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Radeon HD 4870 In CrossfireX at 4GHz - Final Thoughts

Already impressed with the HD 4870, we strap three of them into IBP's 4GHz rig and see what happens.

| AMD CrossFire Articles in Video Cards | Posted: Jun 25, 2008 4:00 am

Final Thoughts

 

The first thing I have to say is that it's nice to see CrossfireX with the HD 4870s not having the same issues as we experienced with the HD 4850 setup. Adding three cards into the system, while for the most part did nothing, it didn't offer horrendously backwards performance, bar one or two tests.

 

The numbers here today do have a big up on our 3GHz test bed, and it shows that you do begin to hit CPU limitation in some areas with such a massive amount of GPU power. At 3GHz we find 3DMark06 sits around the 16k mark; here today our CrossfireX configuration scored over 22k.

 

The good news is that 4GHz isn't exactly out of reach for a lot of people these days; it's one thing to turn around and test Crossfire on a 5.7GHz LN2 cooled system, but that doesn't help 99.9% of computer users out there. 4GHz shouldn't be too much of an effort with the right CPU and extremely good air cooling, or some decent water cooling like we used here today would certainly suffice.

 

The HD 4870 is an impressive piece of kit and does a good job of outperforming the GTX 280 when in Crossfire configuration, providing the game makes use of the technology, that is. Ultimately, the GTX 280 is the fastest single core GPU on the market at the moment; but that's not the be all and end all these days. Sure, if you've got money to burn, buy one; buy two! - But truth be told; the everyman and women who wants a good gaming experience and doesn't want to break the bank is going to be looking at the HD 4870 priced at 1/2 of the GTX 280. If they really feel like indulging and the games they play make use of CF technology, purchasing a second will put them at the same price as a GTX 280, and mostly with better performance.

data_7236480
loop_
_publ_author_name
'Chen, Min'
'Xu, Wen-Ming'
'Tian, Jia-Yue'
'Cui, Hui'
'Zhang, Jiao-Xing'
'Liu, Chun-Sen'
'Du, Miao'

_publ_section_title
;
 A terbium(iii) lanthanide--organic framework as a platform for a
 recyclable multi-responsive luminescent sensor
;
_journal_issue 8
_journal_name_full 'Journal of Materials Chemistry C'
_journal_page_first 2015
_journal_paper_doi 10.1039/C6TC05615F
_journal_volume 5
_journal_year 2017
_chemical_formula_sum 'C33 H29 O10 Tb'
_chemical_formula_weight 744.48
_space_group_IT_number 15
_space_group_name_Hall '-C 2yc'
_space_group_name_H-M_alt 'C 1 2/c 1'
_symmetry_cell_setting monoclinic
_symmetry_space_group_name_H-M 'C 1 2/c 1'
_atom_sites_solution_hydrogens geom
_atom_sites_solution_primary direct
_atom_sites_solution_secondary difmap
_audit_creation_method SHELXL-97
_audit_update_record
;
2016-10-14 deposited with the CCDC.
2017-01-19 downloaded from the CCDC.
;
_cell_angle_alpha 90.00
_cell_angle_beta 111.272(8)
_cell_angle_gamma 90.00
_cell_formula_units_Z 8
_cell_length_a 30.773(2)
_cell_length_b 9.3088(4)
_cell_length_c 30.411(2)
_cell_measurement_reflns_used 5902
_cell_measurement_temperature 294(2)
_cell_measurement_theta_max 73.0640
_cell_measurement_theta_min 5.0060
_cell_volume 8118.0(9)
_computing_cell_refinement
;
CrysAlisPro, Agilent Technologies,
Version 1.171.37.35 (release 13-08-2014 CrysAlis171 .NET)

AMD are now offering extreme performance at a very good price; NVIDIA on the other hand offer extremer (is that even a word?) performance at a higher price. Is the extra cost justified? - That's really up to you. Which route you go is going to come down to how much money you're willing to burn. Throw in the cost of a 780i or 790i over an X48 and going SLI becomes very expensive, very fast. But we're not naïve; the ultimate gamer with no budget is still no doubt going to be looking at SLI, as it's ultimately the fastest solution.

 

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